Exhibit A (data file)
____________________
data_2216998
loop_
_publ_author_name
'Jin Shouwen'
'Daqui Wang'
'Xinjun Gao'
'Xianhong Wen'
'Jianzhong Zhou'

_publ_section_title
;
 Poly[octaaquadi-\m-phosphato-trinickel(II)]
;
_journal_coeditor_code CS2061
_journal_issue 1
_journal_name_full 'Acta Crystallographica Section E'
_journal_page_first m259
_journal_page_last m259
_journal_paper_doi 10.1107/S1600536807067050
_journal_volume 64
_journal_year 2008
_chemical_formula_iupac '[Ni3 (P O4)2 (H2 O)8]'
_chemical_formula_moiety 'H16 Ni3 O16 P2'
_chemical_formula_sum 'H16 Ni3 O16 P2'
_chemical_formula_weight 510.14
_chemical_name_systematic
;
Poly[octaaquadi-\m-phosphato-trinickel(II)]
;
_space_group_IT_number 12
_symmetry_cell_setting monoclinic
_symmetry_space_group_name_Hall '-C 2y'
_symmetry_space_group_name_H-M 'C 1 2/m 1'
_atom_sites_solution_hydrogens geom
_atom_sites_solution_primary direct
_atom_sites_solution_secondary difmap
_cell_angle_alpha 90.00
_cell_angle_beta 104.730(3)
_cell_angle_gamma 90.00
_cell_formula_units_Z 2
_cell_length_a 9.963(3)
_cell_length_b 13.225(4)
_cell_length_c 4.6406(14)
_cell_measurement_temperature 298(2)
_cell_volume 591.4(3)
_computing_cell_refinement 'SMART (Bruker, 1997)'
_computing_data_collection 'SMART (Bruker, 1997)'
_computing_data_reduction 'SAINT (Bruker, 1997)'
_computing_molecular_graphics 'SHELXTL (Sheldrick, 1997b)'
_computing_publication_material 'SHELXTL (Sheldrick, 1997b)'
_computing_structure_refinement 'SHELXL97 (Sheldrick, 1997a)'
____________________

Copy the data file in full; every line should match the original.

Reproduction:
data_2216998
loop_
_publ_author_name
'Jin Shouwen'
'Daqui Wang'
'Xinjun Gao'
'Xianhong Wen'
'Jianzhong Zhou'

_publ_section_title
;
 Poly[octaaquadi-\m-phosphato-trinickel(II)]
;
_journal_coeditor_code CS2061
_journal_issue 1
_journal_name_full 'Acta Crystallographica Section E'
_journal_page_first m259
_journal_page_last m259
_journal_paper_doi 10.1107/S1600536807067050
_journal_volume 64
_journal_year 2008
_chemical_formula_iupac '[Ni3 (P O4)2 (H2 O)8]'
_chemical_formula_moiety 'H16 Ni3 O16 P2'
_chemical_formula_sum 'H16 Ni3 O16 P2'
_chemical_formula_weight 510.14
_chemical_name_systematic
;
Poly[octaaquadi-\m-phosphato-trinickel(II)]
;
_space_group_IT_number 12
_symmetry_cell_setting monoclinic
_symmetry_space_group_name_Hall '-C 2y'
_symmetry_space_group_name_H-M 'C 1 2/m 1'
_atom_sites_solution_hydrogens geom
_atom_sites_solution_primary direct
_atom_sites_solution_secondary difmap
_cell_angle_alpha 90.00
_cell_angle_beta 104.730(3)
_cell_angle_gamma 90.00
_cell_formula_units_Z 2
_cell_length_a 9.963(3)
_cell_length_b 13.225(4)
_cell_length_c 4.6406(14)
_cell_measurement_temperature 298(2)
_cell_volume 591.4(3)
_computing_cell_refinement 'SMART (Bruker, 1997)'
_computing_data_collection 'SMART (Bruker, 1997)'
_computing_data_reduction 'SAINT (Bruker, 1997)'
_computing_molecular_graphics 'SHELXTL (Sheldrick, 1997b)'
_computing_publication_material 'SHELXTL (Sheldrick, 1997b)'
_computing_structure_refinement 'SHELXL97 (Sheldrick, 1997a)'